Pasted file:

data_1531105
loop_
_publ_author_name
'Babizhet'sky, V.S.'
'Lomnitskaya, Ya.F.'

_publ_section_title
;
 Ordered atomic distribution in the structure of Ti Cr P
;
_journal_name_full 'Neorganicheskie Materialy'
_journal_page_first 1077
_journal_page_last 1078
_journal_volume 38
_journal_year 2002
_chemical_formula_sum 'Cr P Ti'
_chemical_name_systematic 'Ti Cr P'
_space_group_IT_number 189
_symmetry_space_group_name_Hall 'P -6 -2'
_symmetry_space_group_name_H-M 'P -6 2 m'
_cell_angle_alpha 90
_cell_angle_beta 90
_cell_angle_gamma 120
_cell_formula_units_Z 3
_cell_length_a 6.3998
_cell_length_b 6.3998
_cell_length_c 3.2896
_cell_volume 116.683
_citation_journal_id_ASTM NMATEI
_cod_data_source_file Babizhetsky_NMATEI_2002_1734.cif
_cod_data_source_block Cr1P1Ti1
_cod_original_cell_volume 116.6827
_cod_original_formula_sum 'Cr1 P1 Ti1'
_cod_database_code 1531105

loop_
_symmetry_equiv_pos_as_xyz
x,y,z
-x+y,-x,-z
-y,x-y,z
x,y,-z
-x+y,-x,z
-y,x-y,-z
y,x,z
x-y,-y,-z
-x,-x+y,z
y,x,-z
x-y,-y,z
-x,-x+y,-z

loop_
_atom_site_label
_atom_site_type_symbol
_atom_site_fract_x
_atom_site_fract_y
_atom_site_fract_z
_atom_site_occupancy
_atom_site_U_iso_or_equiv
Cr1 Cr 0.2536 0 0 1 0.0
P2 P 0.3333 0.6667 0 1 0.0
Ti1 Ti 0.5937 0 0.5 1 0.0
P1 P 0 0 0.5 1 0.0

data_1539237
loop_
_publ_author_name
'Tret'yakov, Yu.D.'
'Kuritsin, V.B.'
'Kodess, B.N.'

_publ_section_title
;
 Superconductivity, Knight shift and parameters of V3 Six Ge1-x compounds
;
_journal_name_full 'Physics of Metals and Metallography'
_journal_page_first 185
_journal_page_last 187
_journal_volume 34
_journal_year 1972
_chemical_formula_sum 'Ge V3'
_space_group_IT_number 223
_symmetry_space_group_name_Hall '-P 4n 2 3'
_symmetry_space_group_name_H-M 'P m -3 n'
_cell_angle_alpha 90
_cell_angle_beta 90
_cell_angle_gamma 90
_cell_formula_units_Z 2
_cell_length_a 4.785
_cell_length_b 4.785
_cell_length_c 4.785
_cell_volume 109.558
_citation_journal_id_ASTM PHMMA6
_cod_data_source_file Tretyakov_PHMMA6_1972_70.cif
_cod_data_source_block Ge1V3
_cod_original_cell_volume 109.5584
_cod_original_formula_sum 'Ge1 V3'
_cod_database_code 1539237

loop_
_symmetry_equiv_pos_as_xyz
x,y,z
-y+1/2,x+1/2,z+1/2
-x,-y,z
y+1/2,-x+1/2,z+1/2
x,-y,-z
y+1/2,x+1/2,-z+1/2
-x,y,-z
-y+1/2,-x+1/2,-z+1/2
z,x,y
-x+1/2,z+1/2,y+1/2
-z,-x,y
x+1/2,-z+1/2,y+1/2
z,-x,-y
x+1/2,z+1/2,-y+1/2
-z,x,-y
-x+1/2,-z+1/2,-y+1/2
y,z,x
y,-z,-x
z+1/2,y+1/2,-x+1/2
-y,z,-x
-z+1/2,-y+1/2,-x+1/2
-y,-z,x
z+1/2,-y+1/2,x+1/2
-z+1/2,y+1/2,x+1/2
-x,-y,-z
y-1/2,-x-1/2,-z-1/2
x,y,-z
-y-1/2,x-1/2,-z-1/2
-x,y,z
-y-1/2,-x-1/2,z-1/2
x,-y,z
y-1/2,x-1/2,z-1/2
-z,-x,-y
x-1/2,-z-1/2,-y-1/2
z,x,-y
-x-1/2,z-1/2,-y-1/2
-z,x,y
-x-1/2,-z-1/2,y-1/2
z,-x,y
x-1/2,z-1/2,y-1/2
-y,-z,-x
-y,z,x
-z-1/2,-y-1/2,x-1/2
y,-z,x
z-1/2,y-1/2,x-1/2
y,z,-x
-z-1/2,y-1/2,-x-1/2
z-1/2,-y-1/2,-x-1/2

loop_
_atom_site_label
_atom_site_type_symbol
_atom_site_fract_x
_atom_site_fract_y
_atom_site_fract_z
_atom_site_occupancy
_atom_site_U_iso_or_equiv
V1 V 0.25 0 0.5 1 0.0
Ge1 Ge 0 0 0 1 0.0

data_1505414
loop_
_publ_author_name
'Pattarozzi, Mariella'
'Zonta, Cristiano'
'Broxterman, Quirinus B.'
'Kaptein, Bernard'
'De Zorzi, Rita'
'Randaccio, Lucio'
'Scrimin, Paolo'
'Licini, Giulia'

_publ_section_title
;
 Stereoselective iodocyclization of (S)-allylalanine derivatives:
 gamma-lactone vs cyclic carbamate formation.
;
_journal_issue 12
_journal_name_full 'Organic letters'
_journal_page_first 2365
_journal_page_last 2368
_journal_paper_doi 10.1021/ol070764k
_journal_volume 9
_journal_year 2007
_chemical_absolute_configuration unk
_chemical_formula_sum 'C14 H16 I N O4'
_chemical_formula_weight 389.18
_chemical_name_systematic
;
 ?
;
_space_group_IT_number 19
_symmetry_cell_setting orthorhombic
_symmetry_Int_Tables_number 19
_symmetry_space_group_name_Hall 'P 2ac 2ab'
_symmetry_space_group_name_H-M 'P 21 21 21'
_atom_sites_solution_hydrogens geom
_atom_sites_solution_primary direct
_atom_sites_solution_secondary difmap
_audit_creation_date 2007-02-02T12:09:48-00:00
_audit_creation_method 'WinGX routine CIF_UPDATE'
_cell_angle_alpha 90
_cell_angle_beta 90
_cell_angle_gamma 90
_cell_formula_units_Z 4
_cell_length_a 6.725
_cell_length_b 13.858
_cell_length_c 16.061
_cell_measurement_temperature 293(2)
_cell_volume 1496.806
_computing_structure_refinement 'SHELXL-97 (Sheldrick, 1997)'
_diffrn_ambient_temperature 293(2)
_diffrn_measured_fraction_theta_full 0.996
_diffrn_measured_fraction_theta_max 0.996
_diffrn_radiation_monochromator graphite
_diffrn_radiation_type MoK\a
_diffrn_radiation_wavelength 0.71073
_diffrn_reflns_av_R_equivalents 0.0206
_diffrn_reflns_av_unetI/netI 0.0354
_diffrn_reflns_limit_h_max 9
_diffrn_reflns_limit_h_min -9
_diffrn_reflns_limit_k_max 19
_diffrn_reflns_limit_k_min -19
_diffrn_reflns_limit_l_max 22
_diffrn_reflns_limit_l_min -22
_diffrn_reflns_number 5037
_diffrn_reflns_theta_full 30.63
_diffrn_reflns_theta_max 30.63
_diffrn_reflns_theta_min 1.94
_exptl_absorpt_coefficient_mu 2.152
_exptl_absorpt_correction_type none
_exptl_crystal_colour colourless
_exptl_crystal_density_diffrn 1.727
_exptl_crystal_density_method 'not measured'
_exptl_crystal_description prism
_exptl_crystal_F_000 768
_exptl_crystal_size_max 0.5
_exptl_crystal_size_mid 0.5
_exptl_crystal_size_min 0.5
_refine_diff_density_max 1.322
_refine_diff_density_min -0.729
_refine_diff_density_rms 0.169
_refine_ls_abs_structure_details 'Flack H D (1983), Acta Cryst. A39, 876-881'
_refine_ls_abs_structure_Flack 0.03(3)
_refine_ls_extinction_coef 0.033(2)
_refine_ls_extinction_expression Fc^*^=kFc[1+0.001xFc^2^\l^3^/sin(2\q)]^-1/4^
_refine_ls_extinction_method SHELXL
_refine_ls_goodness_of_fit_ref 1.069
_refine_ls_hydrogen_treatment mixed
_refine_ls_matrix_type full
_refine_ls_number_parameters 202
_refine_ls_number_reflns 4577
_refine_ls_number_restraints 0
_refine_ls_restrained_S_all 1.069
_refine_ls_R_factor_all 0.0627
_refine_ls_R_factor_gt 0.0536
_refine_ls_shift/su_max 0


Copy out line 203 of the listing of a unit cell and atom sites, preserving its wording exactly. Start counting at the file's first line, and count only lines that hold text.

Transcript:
_diffrn_ambient_temperature 293(2)